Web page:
Random encounters and adventure seeds also get the patented Pett-advice on increasing their details and potential creepiness-factor. And have I mentioned the stats for the master, his homunculus and the homunculus's familiar stirge?

Editing and formatting are top-notch, I didn't notice any glitches. Layout adheres to the standard-paperback one-column standard and artworks, where applicable, are stock. While the print version is nice, there is something jarring in the pdf:  Pages 31, 35, 41, 51, 63, 77, 81, 87, 93, 111, 115, 121, 129, 151, 157, 163 are empty in the pdf. While I get that you want new chapters to start on the left when holding a physical copy, I found the blank pages to be irritating in the pdf - if you print out the book, you'll have a lot of blank pages. The pdf comes with extensive bookmarks. What can I say about a book that compiles perhaps one of my favorite series of articles from one of my favorite authors? The content is top-notch. Unfortunately, the organization of the content is not flawless - why e.g. not put the variant monster-entries back to back, the templates back to back, the random weather entries back to back etc.? Organizing the book according to themes would have made it much more user-friendly. Instead, the book opts to present the articles as they've been written. While ok, this makes the feeling of the overall book rather disjointed and potentially harder to navigate than necessary. Don't get me wrong, I think ANY GM can benefit greatly from the lecture of this book - it's a smart, cool set of tools to enrich your game with details, details, details and even some cool rules here and there.  However, I also think that the organizational decision and lacking structure hurt the book and that the blank pages in the pdf are unnecessary at best and potentially very irritating at worst. Thus, while I want to give this book the full blown 5 Rudii plus seal of approval, I just can't. Instead, I'll settle for a verdict of 4.5 Rudii for the print version (in which the blank pages make sense) and a verdict of 4 Rudii for the pdf due to them making no sense there and the lack of organization of the articles. Still: Go ahead and check this out! Chances are you'll gibber with glee!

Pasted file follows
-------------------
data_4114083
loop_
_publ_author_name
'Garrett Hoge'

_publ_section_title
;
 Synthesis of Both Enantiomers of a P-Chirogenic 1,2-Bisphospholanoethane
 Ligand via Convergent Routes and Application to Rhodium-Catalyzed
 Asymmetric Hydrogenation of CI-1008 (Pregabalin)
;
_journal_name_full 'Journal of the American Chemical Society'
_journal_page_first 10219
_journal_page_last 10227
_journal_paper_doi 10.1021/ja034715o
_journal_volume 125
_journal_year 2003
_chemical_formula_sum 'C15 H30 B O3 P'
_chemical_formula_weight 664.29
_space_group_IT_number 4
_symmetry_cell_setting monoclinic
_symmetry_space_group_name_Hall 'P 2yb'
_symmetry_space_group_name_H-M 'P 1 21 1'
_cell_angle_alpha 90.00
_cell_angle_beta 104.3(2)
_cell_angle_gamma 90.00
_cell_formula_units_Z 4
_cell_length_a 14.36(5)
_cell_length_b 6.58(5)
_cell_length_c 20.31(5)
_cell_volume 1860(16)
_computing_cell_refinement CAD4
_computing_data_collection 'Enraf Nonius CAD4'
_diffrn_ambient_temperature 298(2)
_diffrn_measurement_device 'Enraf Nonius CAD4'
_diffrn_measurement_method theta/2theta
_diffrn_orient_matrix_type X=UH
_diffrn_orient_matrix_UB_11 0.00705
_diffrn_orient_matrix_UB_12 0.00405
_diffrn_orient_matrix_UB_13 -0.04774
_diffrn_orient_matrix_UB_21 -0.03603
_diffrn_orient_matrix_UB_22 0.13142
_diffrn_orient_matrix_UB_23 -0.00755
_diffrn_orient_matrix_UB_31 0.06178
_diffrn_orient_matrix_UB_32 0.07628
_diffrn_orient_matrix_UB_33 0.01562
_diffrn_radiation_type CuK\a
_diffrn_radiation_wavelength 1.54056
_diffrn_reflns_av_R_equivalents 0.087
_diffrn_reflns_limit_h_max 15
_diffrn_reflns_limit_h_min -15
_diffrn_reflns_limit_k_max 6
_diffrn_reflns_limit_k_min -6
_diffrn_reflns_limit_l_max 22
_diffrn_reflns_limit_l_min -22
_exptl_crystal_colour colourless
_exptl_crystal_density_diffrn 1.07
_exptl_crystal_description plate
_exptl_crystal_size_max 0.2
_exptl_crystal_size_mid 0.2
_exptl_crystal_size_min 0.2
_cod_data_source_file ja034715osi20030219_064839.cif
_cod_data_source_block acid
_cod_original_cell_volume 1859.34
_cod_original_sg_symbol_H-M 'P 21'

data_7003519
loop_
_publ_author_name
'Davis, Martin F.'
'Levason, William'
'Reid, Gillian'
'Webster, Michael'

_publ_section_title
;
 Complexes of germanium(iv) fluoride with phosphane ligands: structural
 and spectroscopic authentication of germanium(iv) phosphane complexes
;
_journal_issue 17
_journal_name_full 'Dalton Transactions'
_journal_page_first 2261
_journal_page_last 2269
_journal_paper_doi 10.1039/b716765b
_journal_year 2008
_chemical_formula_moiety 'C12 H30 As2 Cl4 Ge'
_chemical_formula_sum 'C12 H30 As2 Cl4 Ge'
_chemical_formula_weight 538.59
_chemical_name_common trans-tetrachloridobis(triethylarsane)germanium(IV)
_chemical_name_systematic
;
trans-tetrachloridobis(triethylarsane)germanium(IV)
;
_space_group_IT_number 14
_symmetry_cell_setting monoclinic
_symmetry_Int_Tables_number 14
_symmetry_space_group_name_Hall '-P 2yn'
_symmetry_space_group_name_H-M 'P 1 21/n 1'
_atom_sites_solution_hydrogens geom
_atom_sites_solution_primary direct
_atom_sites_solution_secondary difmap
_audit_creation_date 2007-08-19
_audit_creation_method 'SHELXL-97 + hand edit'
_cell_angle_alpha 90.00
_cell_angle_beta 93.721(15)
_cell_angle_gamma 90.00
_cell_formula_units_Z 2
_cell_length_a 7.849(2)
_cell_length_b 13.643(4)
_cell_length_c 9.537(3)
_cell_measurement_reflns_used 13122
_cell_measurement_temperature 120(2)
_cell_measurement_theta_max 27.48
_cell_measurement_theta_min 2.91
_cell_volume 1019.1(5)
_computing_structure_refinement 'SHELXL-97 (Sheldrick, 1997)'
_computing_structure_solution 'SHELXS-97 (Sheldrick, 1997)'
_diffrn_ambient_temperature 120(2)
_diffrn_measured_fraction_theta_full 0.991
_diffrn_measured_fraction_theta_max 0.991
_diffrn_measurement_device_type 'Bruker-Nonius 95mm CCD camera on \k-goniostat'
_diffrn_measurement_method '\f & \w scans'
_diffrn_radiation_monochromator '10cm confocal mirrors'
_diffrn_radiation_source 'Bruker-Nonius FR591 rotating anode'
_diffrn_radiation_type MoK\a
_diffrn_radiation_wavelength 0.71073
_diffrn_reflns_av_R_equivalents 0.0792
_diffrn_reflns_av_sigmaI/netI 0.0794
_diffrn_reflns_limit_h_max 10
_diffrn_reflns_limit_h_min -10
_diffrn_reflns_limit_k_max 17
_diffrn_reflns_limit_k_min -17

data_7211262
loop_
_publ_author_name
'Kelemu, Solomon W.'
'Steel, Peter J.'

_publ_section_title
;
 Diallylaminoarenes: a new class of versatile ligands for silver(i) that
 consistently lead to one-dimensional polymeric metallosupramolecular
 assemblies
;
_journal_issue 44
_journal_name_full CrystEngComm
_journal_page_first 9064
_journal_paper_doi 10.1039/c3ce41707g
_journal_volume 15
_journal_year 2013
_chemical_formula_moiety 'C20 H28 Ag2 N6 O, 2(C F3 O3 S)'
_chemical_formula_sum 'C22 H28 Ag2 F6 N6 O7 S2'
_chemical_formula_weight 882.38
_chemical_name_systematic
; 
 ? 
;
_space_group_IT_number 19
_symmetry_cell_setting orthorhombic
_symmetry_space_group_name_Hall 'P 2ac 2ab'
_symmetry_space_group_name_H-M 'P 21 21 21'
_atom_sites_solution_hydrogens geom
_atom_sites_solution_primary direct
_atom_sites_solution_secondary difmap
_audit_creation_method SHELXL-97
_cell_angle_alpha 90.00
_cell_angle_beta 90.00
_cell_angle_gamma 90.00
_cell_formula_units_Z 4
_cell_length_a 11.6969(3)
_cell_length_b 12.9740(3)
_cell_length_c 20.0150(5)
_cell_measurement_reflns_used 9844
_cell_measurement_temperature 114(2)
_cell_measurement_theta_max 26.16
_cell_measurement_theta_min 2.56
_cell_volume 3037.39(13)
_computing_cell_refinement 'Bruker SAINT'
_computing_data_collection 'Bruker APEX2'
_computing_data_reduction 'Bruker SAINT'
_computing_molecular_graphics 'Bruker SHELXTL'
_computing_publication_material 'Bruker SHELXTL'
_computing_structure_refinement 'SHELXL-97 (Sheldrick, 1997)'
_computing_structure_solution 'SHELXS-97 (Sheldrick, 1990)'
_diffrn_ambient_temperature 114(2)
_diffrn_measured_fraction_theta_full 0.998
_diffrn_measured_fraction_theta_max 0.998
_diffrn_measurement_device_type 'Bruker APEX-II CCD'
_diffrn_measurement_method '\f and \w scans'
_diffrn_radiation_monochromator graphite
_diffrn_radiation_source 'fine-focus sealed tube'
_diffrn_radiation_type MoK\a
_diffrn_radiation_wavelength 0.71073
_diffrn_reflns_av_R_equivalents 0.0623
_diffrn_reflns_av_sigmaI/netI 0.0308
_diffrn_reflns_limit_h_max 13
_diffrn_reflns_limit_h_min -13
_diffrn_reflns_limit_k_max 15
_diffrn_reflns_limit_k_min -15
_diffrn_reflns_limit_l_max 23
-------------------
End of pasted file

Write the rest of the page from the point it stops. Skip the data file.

All right, that's it for now, as always, thank you for reading my ramblings,

Endzeitgeist out.


EZG reviews Fane of the Fallen

Hej everybody!